5 Things to Know About US Global Health Funding for FY 2020
The US Congress has repeatedly rejected Trump administration proposals to slash funding for foreign assistance, including global health. This year, the global health community is looking to Capitol Hill to again turn back deep funding cuts proposed for fiscal year 2020 and ensure these programs remain strong and effective for years to come.
House Appropriations subcommittees have begun work on their respective appropriations bills (the Labor, Health and Human Services bill – which funds NIH and CDC – was marked up last week, and the State and Foreign Operations bill – which funds USAID and the State Department – is expected to be marked up this week). Chair Nita Lowey (D-NY) wants to hold floor votes on all appropriations bills in June, and it is hoped that the Senate won’t be too far behind on its appropriations work. However, much remains to be seen in how the administration will respond to the spending package, and if it will continue to fight for its priorities, such as funding for a border wall.
Here are 5 things you need to know about U.S. global health funding this year:
Congress must take critical action on the Global Fund: At this fall’s 2019 replenishment meeting, donors to the Global Fund to Fight AIDS, Tuberculosis and Malaria will hopefully pledge $14 billion over 3 years to the fund. Currently, for every $2 other donors contribute, the US provides $1. This match is critical in encouraging other donors to contribute. Unfortunately, President Trump’s $958 million Global Fund request in his FY 2020 budget fell far short of the community’s recommendation of $1.56 billion. The president also proposed reducing the US match from 1:2 to 1:3.
Congress must respond with 2 critical actions. First, the House and Senate appropriations committees should increase funding for global health programs at the State Department, which includes support for the Global Fund as well as US-implemented HIV programs. This will create room for the full $1.56 billion Global Fund contribution, without jeopardizing other programs. Second, Congress must include strong legislative language reinforcing the $1 to $2 US match to ensure the full appropriated amount is delivered to the Global Fund in a timely manner.
Sustained investment in research and development is critical to global health progress: The administration has proposed extensive cuts to key federal agencies and initiatives that support research and development of drugs, vaccines and diagnostics. This included over $1 billion dollars in reductions to the CDC, NIH and USAID, which support critical research and tools like antiretrovirals for HIV/AIDS, vaccines for childhood diseases, and diagnostics for emerging infectious diseases.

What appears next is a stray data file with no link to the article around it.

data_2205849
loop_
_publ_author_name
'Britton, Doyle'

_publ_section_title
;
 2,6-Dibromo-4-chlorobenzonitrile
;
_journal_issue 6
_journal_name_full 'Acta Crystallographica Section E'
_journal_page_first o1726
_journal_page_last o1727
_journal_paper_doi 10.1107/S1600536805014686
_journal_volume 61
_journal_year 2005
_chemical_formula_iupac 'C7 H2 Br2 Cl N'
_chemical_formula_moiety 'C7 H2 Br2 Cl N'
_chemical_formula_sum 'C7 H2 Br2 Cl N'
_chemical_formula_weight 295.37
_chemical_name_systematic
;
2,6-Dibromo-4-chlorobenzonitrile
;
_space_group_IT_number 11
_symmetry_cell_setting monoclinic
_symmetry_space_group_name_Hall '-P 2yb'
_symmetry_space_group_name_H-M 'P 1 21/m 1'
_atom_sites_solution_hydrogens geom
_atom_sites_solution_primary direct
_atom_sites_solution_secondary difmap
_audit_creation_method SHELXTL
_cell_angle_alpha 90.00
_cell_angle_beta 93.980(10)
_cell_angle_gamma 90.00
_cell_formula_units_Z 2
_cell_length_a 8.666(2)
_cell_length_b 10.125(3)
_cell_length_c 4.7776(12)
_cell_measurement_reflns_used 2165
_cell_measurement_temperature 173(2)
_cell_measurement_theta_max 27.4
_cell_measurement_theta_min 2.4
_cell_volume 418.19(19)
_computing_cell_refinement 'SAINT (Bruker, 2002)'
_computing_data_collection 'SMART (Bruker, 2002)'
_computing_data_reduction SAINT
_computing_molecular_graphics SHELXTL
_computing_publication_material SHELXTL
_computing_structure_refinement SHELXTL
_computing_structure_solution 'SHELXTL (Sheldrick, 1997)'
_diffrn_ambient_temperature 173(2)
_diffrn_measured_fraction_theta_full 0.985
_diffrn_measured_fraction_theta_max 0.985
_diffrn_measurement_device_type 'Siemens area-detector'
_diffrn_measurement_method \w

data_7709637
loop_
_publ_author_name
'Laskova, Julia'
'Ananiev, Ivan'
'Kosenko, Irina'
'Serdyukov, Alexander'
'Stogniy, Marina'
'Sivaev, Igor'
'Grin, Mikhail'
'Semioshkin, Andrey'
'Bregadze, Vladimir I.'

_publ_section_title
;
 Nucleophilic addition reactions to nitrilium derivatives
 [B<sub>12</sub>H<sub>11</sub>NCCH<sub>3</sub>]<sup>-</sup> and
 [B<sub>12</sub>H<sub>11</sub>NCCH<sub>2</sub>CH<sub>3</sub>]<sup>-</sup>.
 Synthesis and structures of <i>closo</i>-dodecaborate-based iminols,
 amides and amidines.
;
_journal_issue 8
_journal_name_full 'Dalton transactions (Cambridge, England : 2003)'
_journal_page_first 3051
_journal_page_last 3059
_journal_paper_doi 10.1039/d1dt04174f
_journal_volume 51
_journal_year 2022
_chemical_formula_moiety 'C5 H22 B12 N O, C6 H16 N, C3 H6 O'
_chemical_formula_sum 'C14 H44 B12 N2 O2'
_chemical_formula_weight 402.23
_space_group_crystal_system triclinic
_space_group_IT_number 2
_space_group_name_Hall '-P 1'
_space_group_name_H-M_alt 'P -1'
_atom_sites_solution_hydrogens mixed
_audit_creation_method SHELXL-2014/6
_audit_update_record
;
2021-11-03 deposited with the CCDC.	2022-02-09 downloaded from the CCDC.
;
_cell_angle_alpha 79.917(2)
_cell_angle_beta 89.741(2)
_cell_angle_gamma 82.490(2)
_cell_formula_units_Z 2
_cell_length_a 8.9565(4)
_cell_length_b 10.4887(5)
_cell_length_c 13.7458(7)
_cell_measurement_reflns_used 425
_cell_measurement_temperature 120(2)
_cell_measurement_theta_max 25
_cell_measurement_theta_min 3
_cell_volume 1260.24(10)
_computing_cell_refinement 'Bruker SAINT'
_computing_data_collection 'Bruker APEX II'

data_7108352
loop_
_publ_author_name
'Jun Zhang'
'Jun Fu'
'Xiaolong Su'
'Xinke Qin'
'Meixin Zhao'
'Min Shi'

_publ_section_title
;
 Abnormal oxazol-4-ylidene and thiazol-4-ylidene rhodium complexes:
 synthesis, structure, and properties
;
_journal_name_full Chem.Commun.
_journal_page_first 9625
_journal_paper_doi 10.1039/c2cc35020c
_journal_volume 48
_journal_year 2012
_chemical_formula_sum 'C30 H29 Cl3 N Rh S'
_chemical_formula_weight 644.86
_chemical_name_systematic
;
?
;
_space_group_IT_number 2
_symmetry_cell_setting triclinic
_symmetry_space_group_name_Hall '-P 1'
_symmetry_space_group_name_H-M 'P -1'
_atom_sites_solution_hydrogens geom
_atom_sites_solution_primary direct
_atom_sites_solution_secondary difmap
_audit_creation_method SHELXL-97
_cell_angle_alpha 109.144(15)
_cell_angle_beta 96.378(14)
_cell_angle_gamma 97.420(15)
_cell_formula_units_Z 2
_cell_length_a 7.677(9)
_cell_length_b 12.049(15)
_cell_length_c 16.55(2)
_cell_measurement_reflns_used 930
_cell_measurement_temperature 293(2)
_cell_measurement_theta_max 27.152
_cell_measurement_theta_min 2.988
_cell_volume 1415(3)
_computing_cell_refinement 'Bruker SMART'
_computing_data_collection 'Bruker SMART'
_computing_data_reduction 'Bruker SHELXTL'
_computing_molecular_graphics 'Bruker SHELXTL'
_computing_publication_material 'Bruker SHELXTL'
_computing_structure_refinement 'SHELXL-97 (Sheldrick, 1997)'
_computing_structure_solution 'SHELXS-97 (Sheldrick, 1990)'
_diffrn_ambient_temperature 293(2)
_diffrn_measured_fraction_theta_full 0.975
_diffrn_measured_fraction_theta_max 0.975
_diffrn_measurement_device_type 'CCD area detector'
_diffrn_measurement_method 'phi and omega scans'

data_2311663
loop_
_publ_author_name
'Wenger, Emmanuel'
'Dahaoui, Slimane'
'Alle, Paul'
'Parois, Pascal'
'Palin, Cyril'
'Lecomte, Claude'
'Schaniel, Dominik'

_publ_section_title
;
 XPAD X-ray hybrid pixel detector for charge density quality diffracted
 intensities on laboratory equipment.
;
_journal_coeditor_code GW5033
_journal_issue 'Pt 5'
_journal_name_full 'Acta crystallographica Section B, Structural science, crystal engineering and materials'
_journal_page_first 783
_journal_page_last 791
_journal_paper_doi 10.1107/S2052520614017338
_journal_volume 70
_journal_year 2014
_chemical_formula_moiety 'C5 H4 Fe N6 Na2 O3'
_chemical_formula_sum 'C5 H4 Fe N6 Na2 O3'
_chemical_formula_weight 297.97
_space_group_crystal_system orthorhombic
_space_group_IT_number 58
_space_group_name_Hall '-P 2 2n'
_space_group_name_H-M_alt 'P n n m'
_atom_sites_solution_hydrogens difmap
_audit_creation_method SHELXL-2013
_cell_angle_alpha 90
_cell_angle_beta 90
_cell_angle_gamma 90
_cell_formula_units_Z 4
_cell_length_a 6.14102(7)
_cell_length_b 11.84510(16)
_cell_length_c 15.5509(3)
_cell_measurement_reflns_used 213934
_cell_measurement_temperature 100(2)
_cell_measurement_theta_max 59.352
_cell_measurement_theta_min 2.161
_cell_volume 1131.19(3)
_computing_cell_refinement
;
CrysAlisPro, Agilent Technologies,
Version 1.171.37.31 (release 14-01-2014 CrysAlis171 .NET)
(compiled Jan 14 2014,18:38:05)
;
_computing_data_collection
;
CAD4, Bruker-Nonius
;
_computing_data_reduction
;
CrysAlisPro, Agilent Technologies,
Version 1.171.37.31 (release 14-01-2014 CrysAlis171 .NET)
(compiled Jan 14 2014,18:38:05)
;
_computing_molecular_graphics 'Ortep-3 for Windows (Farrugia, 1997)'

Decades of bipartisan commitment to research has been the bedrock of global health progress. Cuts to R&D funding today will cost lives tomorrow.
Make investments today to fight the outbreaks of tomorrow: During the Ebola outbreak in West Africa in 2014, Congress passed an emergency $5.4 billion supplemental bill for response efforts including $1 billion for existing USAID and CDC programs that help build in-country capacity to prevent, detect, and respond to future outbreaks. This funding will expire at the end of FY 2019 (September 30, 2019). Without new funding in FY 2020, these programs that have upgraded labs, stockpiled drugs, and trained epidemiologists may be scaled back. Investing in pandemic preparedness now is a better (and cheaper) investment than spending billions of dollars during an outbreak. And preparing now can help stop the next outbreak, whether it’s Ebola, flu, or “disease X,” before it reaches the US.
Congress appropriates the money—what’s next?: Congress’ intent for global health funding is clear—these programs should continue to address the major causes of illness and death around the globe. However, some are concerned that the administration is slow walking this funding out the door, leading to the risk of the expiration of funding. Moreover last year, the administration twice proposed rescission packages that would have clawed back unobligated global health funding. Congress rejected both requests. Such funding uncertainty hinders long-term planning in countries, eroding the effectiveness of global health programming.
Given the president’s proposed cuts for FY 2020, the risk to funding reductions outside of the Congressional appropriations process remains. Congress and the global health community must stay vigilant to ensure every dollar appropriated is effectively used to improve health outcomes around the globe.
The future of global health: We are grateful that Congress has continuously rejected proposed cuts to global health programs and research efforts, but funding for far too many of these programs remain flat, stymying progress and our ability to take effective interventions to scale.
In order to finish the fight on AIDS, malaria, TB and address other global health threats, continued strong commitment from Congress is critical. Commitment is needed not just for increased funding but for sound policy and oversight of existing programs to ensure taxpayer dollars are spent smartly. Millions of people need help from the most effective health interventions possible.
Katie Coester is a policy advisor for the Elizabeth Glaser Pediatric AIDS Foundation; Emily Conron is the US policy and advocacy officer for the Global Health Technologies Coalition; and Danielle Heiberg is the senior manager for policy and advocacy for the Global Health Council.
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